Salt is also an important element in the installation by Regina Walter, which consists of a single chandelier, suspended in a darkened room. Made from natural, carved and solution-formed salt crystals, the chandelier sparkles in a ghostly light reminiscent of Gough’s space. Created in a traditional form, the chandelier is recalls nineteenth-century life – which formed the Wasatch Front communities. The subjects of the installation, light and salt, are both important symbolic elements for the religious communities that have made their home along the Wasatch Front.
A less compelling reference to the physical quality of the Wasatch Front is Bonita Ely’s installation entitled “Bonsai Landscape.” The artist has taken a photograph of part of Y Mountain in Provo and reproduced it over and over as a paper bonsai tree. These trees are multiplied and spread across the ground. Ely’s changing of scope — bringing a monumental mountainside down to a paper cut-out repeated across the floor — is an interesting idea but the space she has created fails to give the participant a sense of “being in something.”
Jacqueline Clayton’s “Ark” does not so much create a space as recreate on in a new context. The most compelling aspect of her installation is a series of glassed-in objects on raised pedestals. Like ancient Ming vases in the Metropolitan or a delicately preserved dress in the Daughters of the Utah Pioneers, these objects are given unique status. The objects, however, are items Clayton found in her mother’s home. She has created a faux museum experience to, elevating the objects and the stories they tell. Each vitrine contains a scale holding simple objects such as a watch or plates or a book. These, placards tell us, are the amount of worldly possessions pioneers, refugees and immigrants were able to take on their journeys. In one sense, the artist identifies the refugees by their objects. But the nature of their lives is revealed by the paucity of objects. The objects celebrate the lack of objects and point to the more essential qualities of existence: family, freedom, life, love. If Clayton has created a theatre set it is for a morality play, her installation a testimony to one of the most important aspects of our lives – our choices. Clayton tells us how much a Mormon Pioneer would take on their voyage across the plains, or a British immigrant to Australia. These stories of migration are tied to more contemporary choices as well, like the refugees and asylum seekers of our age who are faced with similar choices. The most poignant moment in the experience of Clayton’s “Ark” is an empty vitrine, assigned to Afghan refugees. It is accompanied by a quote “We left with nothing. Just our lives. It is enough.”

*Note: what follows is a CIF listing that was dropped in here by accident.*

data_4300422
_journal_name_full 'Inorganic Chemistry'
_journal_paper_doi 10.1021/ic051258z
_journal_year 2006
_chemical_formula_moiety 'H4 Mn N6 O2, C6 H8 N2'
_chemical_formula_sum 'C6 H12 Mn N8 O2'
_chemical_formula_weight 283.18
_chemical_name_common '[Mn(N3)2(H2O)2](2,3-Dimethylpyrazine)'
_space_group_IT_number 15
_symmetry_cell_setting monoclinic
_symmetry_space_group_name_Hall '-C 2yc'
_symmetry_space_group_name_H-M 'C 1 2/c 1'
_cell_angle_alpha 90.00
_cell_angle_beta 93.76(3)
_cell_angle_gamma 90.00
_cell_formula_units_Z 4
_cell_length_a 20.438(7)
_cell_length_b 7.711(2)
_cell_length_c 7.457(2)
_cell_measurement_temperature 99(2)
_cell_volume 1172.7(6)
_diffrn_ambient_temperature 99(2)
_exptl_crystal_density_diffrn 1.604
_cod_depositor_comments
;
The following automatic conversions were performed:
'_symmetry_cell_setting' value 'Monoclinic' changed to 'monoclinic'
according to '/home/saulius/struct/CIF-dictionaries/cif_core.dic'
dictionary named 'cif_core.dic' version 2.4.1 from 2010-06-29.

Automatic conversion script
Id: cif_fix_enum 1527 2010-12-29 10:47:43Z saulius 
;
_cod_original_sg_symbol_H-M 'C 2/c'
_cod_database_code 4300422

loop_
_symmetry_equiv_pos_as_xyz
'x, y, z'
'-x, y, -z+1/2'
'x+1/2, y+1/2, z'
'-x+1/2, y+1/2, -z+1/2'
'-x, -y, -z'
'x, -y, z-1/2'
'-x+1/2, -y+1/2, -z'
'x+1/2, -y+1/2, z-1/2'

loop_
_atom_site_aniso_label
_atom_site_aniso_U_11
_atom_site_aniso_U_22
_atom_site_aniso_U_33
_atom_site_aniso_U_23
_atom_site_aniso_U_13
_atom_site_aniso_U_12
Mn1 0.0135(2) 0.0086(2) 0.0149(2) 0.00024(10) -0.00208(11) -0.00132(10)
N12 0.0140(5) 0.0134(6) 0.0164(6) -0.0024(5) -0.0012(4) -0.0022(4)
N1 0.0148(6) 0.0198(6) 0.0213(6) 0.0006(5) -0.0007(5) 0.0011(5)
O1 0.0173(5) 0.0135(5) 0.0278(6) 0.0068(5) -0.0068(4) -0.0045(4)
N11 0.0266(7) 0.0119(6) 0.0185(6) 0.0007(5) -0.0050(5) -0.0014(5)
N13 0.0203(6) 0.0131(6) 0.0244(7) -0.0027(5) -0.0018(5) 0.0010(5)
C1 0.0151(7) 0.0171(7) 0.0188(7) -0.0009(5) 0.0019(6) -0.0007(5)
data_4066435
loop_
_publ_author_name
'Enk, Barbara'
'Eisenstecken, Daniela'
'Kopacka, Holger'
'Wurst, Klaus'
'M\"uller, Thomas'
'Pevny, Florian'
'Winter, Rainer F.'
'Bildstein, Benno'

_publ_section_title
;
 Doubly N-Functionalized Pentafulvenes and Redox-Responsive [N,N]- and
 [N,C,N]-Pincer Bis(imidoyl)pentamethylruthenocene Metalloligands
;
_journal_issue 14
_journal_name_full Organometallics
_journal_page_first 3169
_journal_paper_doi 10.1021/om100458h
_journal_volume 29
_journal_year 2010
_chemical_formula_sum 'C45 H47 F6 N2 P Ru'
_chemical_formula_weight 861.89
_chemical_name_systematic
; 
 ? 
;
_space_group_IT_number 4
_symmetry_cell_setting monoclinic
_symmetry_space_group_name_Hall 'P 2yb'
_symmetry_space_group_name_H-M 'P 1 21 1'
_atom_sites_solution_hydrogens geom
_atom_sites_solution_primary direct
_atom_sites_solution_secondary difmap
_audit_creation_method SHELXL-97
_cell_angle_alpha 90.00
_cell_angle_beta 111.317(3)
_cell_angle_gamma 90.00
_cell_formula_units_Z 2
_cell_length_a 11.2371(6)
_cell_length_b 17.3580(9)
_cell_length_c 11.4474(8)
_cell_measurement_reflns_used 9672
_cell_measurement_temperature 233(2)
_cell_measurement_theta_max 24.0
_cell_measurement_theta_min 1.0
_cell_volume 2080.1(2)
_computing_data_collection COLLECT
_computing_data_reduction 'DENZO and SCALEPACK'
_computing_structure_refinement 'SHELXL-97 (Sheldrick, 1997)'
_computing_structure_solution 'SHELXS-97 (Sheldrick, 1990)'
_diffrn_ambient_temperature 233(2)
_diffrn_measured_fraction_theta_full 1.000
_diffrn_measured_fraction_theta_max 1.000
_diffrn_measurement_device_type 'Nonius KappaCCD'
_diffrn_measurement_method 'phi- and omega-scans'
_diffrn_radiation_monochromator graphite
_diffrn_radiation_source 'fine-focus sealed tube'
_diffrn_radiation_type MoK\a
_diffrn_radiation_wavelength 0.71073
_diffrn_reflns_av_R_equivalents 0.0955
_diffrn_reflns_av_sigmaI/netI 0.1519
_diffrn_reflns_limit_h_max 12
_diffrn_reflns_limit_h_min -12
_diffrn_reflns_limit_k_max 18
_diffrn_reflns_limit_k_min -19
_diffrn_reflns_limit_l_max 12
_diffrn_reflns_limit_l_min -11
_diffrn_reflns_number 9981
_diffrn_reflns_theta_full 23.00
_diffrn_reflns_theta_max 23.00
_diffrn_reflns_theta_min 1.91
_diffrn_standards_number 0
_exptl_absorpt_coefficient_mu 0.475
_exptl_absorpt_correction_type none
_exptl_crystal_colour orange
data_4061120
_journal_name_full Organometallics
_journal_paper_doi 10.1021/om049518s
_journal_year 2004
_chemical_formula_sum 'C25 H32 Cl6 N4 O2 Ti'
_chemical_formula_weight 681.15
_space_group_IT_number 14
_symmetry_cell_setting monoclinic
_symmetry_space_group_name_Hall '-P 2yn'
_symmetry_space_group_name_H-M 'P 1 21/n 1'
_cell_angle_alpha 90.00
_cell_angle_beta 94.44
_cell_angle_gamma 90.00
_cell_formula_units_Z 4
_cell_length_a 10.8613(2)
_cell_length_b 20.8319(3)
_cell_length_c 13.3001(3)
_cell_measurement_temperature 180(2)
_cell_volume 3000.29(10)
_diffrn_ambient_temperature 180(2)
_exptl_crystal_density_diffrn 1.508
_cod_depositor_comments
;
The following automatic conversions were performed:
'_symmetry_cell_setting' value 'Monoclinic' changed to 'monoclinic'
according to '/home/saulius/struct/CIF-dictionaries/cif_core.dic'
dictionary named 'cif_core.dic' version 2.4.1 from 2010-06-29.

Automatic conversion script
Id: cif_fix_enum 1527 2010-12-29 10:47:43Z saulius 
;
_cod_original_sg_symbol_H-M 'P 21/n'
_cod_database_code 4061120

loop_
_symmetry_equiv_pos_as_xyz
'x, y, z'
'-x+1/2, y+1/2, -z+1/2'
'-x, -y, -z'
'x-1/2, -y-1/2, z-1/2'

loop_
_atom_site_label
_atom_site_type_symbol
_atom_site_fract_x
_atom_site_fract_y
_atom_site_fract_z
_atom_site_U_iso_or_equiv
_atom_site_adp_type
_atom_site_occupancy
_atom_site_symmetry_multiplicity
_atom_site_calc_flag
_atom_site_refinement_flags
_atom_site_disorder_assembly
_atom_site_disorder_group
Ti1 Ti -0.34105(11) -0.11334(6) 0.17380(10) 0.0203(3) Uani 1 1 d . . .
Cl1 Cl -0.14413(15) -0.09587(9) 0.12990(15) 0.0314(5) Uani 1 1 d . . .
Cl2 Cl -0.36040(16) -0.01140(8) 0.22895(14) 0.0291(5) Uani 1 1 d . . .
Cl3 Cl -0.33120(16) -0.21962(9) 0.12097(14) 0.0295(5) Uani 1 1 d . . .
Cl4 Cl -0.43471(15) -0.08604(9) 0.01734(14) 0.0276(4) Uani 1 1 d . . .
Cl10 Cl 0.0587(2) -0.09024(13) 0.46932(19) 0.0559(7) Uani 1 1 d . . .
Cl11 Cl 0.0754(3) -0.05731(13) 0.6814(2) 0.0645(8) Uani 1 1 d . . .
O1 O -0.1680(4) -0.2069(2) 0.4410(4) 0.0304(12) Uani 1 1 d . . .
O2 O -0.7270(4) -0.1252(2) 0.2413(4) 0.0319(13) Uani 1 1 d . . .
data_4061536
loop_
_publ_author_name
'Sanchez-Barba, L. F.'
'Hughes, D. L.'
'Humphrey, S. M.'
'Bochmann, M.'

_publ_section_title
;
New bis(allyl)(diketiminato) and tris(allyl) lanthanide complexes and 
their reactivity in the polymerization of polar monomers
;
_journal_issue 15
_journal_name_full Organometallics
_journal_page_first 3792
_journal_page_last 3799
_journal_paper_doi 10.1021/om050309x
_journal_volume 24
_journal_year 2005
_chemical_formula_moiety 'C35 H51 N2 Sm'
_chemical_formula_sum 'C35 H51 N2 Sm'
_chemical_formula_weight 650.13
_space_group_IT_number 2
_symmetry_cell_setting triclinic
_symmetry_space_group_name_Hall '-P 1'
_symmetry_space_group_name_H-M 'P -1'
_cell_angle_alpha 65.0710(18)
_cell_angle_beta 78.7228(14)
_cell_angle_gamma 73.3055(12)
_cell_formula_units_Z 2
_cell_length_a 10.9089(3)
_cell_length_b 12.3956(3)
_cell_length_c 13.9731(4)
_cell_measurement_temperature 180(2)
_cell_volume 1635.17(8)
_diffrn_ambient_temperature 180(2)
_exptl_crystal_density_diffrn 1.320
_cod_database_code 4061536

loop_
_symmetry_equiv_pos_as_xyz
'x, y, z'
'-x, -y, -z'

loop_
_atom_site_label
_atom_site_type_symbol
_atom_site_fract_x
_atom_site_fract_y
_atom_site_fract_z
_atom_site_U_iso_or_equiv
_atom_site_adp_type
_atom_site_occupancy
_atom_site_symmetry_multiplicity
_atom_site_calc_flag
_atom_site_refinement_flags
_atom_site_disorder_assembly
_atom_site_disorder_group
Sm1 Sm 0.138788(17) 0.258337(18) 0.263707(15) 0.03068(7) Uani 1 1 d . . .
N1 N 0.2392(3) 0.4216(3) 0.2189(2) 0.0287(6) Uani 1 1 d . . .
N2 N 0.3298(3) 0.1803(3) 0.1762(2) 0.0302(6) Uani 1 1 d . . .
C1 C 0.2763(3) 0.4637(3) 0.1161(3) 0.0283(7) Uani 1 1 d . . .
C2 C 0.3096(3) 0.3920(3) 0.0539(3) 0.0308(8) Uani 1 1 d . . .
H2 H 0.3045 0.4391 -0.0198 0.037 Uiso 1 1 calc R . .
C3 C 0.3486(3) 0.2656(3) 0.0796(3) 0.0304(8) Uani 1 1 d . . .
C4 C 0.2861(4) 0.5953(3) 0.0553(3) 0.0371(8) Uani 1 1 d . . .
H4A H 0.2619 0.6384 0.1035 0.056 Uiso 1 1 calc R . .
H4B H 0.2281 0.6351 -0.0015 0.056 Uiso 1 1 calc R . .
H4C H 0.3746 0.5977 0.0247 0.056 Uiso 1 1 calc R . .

Leaving this exhibition, a museumgoer leaves with much more than the available postcards describing each artist’s work and the thoughts behind their ideas. The seven artists who participated in Brigham Young University’s Museum of Art Outside Inside have adeptly demonstrated both the vitality and the versatility of Installation as an art form. At their best they have created unique stage sets for realities that make the viewers active participants of an experience.This article originally appeared in the February 2004 edition of 15 Bytes.
Tony Watson is originally from Washington State but has lived most of his adult life in Utah. No one occupation has occupied his working hours but his leisure hours are spent either climbing southern Utah’s redrock country or engaging his mind with aesthetic issues.